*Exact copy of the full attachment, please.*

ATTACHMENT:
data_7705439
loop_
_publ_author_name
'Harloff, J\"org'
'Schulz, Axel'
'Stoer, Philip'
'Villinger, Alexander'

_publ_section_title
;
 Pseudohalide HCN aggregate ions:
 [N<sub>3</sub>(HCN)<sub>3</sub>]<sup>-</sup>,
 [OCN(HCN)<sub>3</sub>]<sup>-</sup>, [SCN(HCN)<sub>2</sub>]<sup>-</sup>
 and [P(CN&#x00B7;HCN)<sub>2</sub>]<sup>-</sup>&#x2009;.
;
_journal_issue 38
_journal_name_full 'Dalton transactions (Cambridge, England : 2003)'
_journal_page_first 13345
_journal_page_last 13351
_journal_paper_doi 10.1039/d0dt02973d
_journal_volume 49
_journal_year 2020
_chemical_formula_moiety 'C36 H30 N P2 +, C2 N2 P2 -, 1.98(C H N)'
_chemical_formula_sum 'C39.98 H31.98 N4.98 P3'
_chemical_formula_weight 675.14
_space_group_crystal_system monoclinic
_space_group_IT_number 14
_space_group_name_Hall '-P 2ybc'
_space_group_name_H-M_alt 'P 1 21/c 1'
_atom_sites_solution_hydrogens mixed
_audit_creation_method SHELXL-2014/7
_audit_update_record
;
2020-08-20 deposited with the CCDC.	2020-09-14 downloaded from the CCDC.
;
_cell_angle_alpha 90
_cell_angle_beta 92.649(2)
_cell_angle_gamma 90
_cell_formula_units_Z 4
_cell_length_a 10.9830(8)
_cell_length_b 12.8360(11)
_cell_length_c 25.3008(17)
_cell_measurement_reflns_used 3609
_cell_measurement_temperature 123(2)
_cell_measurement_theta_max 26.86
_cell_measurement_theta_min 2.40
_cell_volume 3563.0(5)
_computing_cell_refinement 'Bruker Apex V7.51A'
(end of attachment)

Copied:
data_7705439
loop_
_publ_author_name
'Harloff, J\"org'
'Schulz, Axel'
'Stoer, Philip'
'Villinger, Alexander'

_publ_section_title
;
 Pseudohalide HCN aggregate ions:
 [N<sub>3</sub>(HCN)<sub>3</sub>]<sup>-</sup>,
 [OCN(HCN)<sub>3</sub>]<sup>-</sup>, [SCN(HCN)<sub>2</sub>]<sup>-</sup>
 and [P(CN&#x00B7;HCN)<sub>2</sub>]<sup>-</sup>&#x2009;.
;
_journal_issue 38
_journal_name_full 'Dalton transactions (Cambridge, England : 2003)'
_journal_page_first 13345
_journal_page_last 13351
_journal_paper_doi 10.1039/d0dt02973d
_journal_volume 49
_journal_year 2020
_chemical_formula_moiety 'C36 H30 N P2 +, C2 N2 P2 -, 1.98(C H N)'
_chemical_formula_sum 'C39.98 H31.98 N4.98 P3'
_chemical_formula_weight 675.14
_space_group_crystal_system monoclinic
_space_group_IT_number 14
_space_group_name_Hall '-P 2ybc'
_space_group_name_H-M_alt 'P 1 21/c 1'
_atom_sites_solution_hydrogens mixed
_audit_creation_method SHELXL-2014/7
_audit_update_record
;
2020-08-20 deposited with the CCDC.	2020-09-14 downloaded from the CCDC.
;
_cell_angle_alpha 90
_cell_angle_beta 92.649(2)
_cell_angle_gamma 90
_cell_formula_units_Z 4
_cell_length_a 10.9830(8)
_cell_length_b 12.8360(11)
_cell_length_c 25.3008(17)
_cell_measurement_reflns_used 3609
_cell_measurement_temperature 123(2)
_cell_measurement_theta_max 26.86
_cell_measurement_theta_min 2.40
_cell_volume 3563.0(5)
_computing_cell_refinement 'Bruker Apex V7.51A'